Discover the district of Guarda, a memorable destination where story-telling monuments guide you through Portugal’s earliest days.
Originally founded in the 12th Century by the second king of Portugal, D. Sancho I, the capital of Guarda lies in the mountainous landscape of Serra da Estrela and is regarded as the highest city in the country, standing at an impressive height of 1,056 metres (3,500 feet). Torre is the highest peak in the range (1,993 metres/6,500 feet), as well as the highest in mainland Portugal and is home to the famous ski resort of the Serra da Estrela Natural Park.
Nearby you can find the quaint mountaintop villages of Seia and Manteigas, splendid places to visit any time of the year, whether you prefer skiing on beautiful snow-covered hills or taking peaceful nature hikes by the Zêzere river.
Known for its vital role as a frontier during the Middle Ages, Guarda (meaning ‘guard’) still holds many of the colossal castles that once fortified the country. These can be visited in towns such as Figueira do Castelo, Pinhel and Almeida. Make sure you see the Castle of Sabugal and the Castle of Sortelha, excellent representations of the powerful military-inspired style that characterises these monumental structures.
Trancoso is one of Guarda’s most interesting towns for its countless religious landmarks, medieval Jewish quarter and traditional atmosphere. Travel further into time, beyond the Middle Ages and get a glimpse of the fascinating archaeological park of Foz Côa, a site containing one of the largest open-air collections of Palaeolithic engravings in the world.
Places to see
Historical and Cultural Sites
Guarda's Cathedral (Guarda)
This cathedral stands in the heart of Guarda and is regarded as the most significant attraction in the district. Although its construction was initiated towards the end of the 12th Century under the rule of D. João I, the cathedral was only completed in the 16th Century. As a result of the years it took to build the structure, the monument possesses a combination of Gothic and Manueline architecture. In the 19th Century, Portuguese architect Rosendo Carvalheira restored parts of the cathedral – some of the best revivalist work seen in the country today.
Guarda’s Museum (Guarda)
Put your travelling books aside and unveil Guarda’s earliest origins at this inviting museum. Organised into several sections according to theme, from geography and economy, to captivating examples of traditional dress, crafts and art, this museum will teach you everything there is to know about the historical heritage of this remarkable district.
Jewish Quarters (Guarda)
During the Middle Ages, Guarda was home to a hard-working Jewish community who contributed largely to the region’s economical and social development. In the 15th Century, Portuguese Jews became victims of the ruthless persecution stirred by the Inquisition and were forced to convert to Catholicism or flee the country. Walk around the silent, cobble-stoned streets of Guarda’s Jewish quarters and find typical low-rise houses, remains of medieval walls and narrow passageways that seem to lead you further into the past. In Trancoso, visit the Casa do Gato Negro, the ‘House of the Black Cat’, an old building believed to have been home to a rabbi or maybe, a synagogue.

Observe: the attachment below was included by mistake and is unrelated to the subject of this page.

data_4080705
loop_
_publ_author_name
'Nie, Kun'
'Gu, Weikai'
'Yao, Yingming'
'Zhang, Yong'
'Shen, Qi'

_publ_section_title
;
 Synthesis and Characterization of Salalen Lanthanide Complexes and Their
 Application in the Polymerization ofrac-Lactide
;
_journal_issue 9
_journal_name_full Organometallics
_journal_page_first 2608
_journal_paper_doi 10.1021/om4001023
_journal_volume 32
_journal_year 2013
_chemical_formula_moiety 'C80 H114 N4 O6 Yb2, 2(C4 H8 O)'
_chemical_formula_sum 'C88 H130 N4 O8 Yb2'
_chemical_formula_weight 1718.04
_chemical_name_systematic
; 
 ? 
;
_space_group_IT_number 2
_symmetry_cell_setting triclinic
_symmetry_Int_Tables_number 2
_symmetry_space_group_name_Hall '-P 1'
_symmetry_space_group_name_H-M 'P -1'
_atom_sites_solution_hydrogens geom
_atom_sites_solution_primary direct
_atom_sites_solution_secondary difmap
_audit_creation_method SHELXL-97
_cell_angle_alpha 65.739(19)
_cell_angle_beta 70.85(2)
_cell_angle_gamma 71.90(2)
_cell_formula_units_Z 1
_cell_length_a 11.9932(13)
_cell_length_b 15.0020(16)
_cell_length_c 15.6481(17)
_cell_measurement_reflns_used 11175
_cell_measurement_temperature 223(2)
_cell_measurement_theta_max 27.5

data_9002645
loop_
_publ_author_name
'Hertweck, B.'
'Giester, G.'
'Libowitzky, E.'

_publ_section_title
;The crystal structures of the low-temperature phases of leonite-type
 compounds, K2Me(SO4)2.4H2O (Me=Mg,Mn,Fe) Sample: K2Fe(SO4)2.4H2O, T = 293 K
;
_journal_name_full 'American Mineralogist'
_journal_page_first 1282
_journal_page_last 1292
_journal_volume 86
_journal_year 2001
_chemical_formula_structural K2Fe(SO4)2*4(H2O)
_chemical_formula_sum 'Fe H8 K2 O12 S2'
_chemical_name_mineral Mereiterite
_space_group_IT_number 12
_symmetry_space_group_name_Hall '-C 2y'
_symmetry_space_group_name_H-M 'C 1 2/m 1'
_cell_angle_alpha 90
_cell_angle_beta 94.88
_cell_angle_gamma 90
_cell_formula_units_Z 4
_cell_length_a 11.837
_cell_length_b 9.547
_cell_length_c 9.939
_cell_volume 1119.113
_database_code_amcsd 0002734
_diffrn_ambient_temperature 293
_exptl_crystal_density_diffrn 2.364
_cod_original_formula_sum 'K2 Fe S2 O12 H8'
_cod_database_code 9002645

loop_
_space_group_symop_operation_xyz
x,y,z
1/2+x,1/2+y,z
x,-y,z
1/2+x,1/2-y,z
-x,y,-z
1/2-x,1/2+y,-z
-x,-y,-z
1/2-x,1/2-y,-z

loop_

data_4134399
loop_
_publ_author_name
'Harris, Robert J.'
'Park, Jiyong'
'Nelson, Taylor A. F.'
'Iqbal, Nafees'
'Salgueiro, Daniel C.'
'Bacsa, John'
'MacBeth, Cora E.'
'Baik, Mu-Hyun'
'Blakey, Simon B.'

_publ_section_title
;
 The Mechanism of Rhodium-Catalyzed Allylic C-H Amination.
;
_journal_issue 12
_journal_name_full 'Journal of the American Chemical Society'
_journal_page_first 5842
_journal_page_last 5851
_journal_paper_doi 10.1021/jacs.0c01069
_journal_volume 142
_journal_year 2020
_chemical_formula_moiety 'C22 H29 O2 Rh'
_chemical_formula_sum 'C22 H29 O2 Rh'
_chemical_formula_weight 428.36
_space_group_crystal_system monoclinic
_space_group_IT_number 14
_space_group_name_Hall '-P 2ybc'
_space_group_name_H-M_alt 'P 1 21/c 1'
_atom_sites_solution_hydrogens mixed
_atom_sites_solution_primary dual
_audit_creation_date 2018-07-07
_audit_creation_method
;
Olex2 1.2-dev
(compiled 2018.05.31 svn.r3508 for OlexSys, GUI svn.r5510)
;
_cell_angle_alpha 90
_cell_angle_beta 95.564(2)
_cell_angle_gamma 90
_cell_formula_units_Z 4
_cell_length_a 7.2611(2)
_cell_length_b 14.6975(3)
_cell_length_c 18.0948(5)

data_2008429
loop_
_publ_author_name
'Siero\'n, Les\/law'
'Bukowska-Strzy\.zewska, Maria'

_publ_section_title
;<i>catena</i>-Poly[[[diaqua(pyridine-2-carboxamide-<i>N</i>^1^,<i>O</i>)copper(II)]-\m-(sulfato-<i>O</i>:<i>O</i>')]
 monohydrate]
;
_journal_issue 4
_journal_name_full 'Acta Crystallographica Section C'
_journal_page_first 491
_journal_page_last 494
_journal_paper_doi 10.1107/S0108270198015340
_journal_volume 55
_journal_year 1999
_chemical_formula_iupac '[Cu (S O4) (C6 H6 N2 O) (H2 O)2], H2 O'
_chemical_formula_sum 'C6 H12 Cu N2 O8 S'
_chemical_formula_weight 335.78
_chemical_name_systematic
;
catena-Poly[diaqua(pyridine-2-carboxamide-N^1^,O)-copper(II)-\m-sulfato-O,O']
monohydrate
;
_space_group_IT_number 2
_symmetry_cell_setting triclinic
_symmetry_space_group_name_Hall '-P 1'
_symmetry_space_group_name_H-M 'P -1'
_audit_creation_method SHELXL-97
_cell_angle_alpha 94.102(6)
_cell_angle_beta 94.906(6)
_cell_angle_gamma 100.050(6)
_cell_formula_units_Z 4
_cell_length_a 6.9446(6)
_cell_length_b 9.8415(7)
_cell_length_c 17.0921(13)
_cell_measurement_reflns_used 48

Corgas da Matança Dolmen (Fornos de Algodres)
Also known as the Orca de Corgas da Matança, this dolmen (portal tomb) is an extraordinary relic that has provided its visitors with a deeper understanding of those who lived in the Iberian Peninsula during the Neolithic Period. Nine pillar-shaped stones (some with engravings) holding a large, horizontal stone, compose this impressive 4 metre-tall megalithic monument.
Excavated Medieval Graves (Fornos de Algodres)
The municipality of Fornos de Algodres is often sought-after by history-lovers for its excavated graves – an impressive trace left from the Middle Ages. A common characteristic these graves share is the fact that they have been found in groups of what seem to be necropoli. The town of Vila Ruiva e Forcadas is home to a popular site and a place to visit if you are a curious traveller.
Archaeological Park of Foz Côa (Vila Nova de Foz Côa)
The Archaeological Park of Foz Côa is an officially protected site known for being one of the largest and most important collections of Palaeolithic art in Europe. Ever since its first discovery in 1991, over 20 groups of rocks with delicately engraved depictions of man and nature have been found throughout the Côa Valley – an amazing representation of mankind’s earliest artistic abilities.
20 Frontier Castles Tour of Guarda (Guarda)
Experience a once-in-a-lifetime trip back to Guarda’s medieval days and enjoy this truly exciting tour. With over 20 frontier castles to see, as well as many historical villages and ruins, you will have the opportunity to explore Guarda in depth and visit some of the frontier castles in its neighbouring districts, Castelo Branco and Coimbra.